13. To a British secretary, Gandhhi argued: I have no doubt that the British government is a powerful government, but I have no doulbt also that satyagraha is a sovereign remedy.”

14. Gandhiji was interested to join Gokhale’s Friends of the Society (around 1916). There was much resistance in the meeting. He withdrew and says: The withdrawal of my appliaction made me truly a member of the Society.”

15] Many attempts were made to re-invest Gandhiji in S Africa as well as India in the sacred thread. He said: If shudras may not wear it, what right have the other varnas to do so? I had no objection to the thread as such, but the reason for wearing it were lacking”. He further argued to a swamiji: “So long as there were different religions, everyone of them may need some outward distinctive symbol. But when the symbol is made into a fetish and an instrument of proving the superiority of one’s religion over others’, it is fit only to be discarded. The sacred thread doesnot appear to me today to be a means of uplifting Hinduism. I am therefore indifferent to it.

16] “The Champaran struggle was a proof of the fact that disinterested service of the people in any sphere ultimately helps the country politically.”

17] In Kheda satyagraha (Gujrat), Gandhiji says: “The main thing was to rid the agriculturists of their fear by making them realize that the officials were not the masters but the servants of the people, inasmuch as they received their salaries from the taxpayer.” NB: How true is this dictum even today, infact much more relevant!

18. “Experience has taught me that civility is the most difficult part of satyagraha. Civilty here does not mean the mere outward gentlenessof speech cultivated for the occasion, but an inborn gentleness and desire to do the opponent good.”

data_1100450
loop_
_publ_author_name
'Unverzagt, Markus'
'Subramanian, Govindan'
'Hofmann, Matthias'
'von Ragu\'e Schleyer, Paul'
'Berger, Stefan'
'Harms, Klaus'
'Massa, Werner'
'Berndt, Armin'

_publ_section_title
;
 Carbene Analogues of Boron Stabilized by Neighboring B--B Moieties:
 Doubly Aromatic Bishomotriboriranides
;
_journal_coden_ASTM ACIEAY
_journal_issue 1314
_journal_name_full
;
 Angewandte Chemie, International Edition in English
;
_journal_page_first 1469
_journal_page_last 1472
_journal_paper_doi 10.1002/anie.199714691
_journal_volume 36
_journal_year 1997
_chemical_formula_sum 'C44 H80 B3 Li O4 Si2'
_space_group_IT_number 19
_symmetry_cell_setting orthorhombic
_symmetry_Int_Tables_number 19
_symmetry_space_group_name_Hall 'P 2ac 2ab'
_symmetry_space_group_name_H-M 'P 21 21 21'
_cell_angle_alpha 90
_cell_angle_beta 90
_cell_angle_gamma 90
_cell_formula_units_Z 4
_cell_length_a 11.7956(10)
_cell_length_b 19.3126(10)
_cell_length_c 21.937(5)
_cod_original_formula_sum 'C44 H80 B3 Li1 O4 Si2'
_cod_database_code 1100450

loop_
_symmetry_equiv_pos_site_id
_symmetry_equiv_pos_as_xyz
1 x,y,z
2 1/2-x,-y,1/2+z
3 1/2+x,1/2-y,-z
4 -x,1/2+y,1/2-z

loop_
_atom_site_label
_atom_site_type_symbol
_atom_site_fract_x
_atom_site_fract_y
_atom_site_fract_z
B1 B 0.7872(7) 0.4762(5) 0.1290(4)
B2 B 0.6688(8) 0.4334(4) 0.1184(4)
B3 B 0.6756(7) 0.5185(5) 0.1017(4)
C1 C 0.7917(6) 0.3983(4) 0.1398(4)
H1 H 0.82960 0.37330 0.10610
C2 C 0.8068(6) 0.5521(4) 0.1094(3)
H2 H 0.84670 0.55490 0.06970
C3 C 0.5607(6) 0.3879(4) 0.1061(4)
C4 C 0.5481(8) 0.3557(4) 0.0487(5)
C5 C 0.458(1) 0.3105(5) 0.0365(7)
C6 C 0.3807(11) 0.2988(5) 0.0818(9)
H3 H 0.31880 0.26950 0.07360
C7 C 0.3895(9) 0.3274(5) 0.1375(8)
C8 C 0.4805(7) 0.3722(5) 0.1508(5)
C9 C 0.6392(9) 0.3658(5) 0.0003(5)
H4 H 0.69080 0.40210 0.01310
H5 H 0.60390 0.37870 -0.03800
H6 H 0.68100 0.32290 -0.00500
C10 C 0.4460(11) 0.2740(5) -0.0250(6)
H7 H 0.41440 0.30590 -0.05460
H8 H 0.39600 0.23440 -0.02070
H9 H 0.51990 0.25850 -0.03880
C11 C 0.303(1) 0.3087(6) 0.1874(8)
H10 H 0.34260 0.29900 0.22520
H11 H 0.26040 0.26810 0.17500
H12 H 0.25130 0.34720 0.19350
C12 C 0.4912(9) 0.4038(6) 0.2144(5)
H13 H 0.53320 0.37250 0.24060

19] “I had realized early enough in South Africa that there was no genuine friendship between the Hindus and Musalmans.”

20] While talking of Khilafat movement, he at one stage says:”……but it would be another matter and quite graceful , and reflect great credit on them, if the Musalmans of their own free will stopped cow- slaughter out of regard for the religious sentiments of the Hindus, and from a sense of duty towards them as neighbors and children of the same soil.

21] Post Jaliawalan massacre, Congress decided to bulid a memorial and thus raised one lakh rupess for that and as per Gandhiji ” the memorial trust has at present a handsome credit balance in the bank”. But as Gandhiji writes: “But the problem that faces the country today is what kind of memorial to erect on the ground, to sanctify which, Hindus, Musalmasn and Sikhs mingled their blood. The three communities, instead of being bound in a bond of amity and love, are to all appearance, at war with one another, and the nation is at a loss to how to utilize the memorial fund” .

2. There’s enough in the world for every man’s need, but not for every man’s greed.
– Mahatma Gandhi

3. Feeding a snake with milk increases its venom, no nectar is produced.
– Chanakya

4. “Peace is not just the absence of violence”. Peace comes from within. It is only when we have true peace of mind that we can look for peace externally. The main destroyer of peace of mind is not external but the internal enemies”- Dalai Lama

5. “The truth is, religion is mutually exclusive. The person who says, “Oh, I just believe them all,” is an idiot because the religions flat-out contradict each other. You cannot believe in reincarnation and heaven at the same time. “- Pastor Rick Warren, in Newsweek over a debate.

6. The means by which we live have outdistanced the ends for which we live. Our scientific power has outrun our spiritual power. We have guided missiles and misguided men.”
– Martin Luther King